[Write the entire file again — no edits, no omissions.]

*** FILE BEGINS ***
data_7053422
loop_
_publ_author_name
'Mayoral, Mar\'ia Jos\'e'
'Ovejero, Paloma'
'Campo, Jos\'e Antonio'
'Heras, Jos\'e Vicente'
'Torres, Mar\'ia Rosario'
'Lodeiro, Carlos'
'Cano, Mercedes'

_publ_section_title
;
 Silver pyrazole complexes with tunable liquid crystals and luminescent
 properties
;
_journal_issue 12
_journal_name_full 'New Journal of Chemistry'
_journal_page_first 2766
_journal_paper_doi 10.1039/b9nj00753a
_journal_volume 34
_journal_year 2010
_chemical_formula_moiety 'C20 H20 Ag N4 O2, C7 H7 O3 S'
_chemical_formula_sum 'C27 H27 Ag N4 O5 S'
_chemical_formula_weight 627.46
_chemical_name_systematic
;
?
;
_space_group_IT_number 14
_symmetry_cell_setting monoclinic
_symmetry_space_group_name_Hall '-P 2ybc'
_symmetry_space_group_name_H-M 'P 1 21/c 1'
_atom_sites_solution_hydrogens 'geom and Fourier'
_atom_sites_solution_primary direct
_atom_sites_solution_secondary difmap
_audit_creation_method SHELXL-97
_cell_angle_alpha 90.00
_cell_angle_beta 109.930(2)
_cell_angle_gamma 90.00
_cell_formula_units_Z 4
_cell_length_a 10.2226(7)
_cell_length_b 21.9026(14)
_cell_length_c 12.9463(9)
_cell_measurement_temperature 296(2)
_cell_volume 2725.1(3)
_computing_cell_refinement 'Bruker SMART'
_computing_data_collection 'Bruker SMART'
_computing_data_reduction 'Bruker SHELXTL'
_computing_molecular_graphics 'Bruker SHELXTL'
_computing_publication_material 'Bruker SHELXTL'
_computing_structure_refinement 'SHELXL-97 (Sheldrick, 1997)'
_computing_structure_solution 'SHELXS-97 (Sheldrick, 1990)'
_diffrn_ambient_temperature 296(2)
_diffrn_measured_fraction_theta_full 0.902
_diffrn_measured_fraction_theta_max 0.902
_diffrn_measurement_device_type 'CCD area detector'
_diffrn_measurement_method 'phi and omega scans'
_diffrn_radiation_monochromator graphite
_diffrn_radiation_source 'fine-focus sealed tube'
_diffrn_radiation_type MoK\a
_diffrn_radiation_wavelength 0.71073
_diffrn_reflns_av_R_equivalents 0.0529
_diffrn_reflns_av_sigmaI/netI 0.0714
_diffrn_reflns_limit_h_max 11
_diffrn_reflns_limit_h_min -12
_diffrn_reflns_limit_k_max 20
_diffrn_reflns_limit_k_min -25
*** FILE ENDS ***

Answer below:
data_7053422
loop_
_publ_author_name
'Mayoral, Mar\'ia Jos\'e'
'Ovejero, Paloma'
'Campo, Jos\'e Antonio'
'Heras, Jos\'e Vicente'
'Torres, Mar\'ia Rosario'
'Lodeiro, Carlos'
'Cano, Mercedes'

_publ_section_title
;
 Silver pyrazole complexes with tunable liquid crystals and luminescent
 properties
;
_journal_issue 12
_journal_name_full 'New Journal of Chemistry'
_journal_page_first 2766
_journal_paper_doi 10.1039/b9nj00753a
_journal_volume 34
_journal_year 2010
_chemical_formula_moiety 'C20 H20 Ag N4 O2, C7 H7 O3 S'
_chemical_formula_sum 'C27 H27 Ag N4 O5 S'
_chemical_formula_weight 627.46
_chemical_name_systematic
;
?
;
_space_group_IT_number 14
_symmetry_cell_setting monoclinic
_symmetry_space_group_name_Hall '-P 2ybc'
_symmetry_space_group_name_H-M 'P 1 21/c 1'
_atom_sites_solution_hydrogens 'geom and Fourier'
_atom_sites_solution_primary direct
_atom_sites_solution_secondary difmap
_audit_creation_method SHELXL-97
_cell_angle_alpha 90.00
_cell_angle_beta 109.930(2)
_cell_angle_gamma 90.00
_cell_formula_units_Z 4
_cell_length_a 10.2226(7)
_cell_length_b 21.9026(14)
_cell_length_c 12.9463(9)
_cell_measurement_temperature 296(2)
_cell_volume 2725.1(3)
_computing_cell_refinement 'Bruker SMART'
_computing_data_collection 'Bruker SMART'
_computing_data_reduction 'Bruker SHELXTL'
_computing_molecular_graphics 'Bruker SHELXTL'
_computing_publication_material 'Bruker SHELXTL'
_computing_structure_refinement 'SHELXL-97 (Sheldrick, 1997)'
_computing_structure_solution 'SHELXS-97 (Sheldrick, 1990)'
_diffrn_ambient_temperature 296(2)
_diffrn_measured_fraction_theta_full 0.902
_diffrn_measured_fraction_theta_max 0.902
_diffrn_measurement_device_type 'CCD area detector'
_diffrn_measurement_method 'phi and omega scans'
_diffrn_radiation_monochromator graphite
_diffrn_radiation_source 'fine-focus sealed tube'
_diffrn_radiation_type MoK\a
_diffrn_radiation_wavelength 0.71073
_diffrn_reflns_av_R_equivalents 0.0529
_diffrn_reflns_av_sigmaI/netI 0.0714
_diffrn_reflns_limit_h_max 11
_diffrn_reflns_limit_h_min -12
_diffrn_reflns_limit_k_max 20
_diffrn_reflns_limit_k_min -25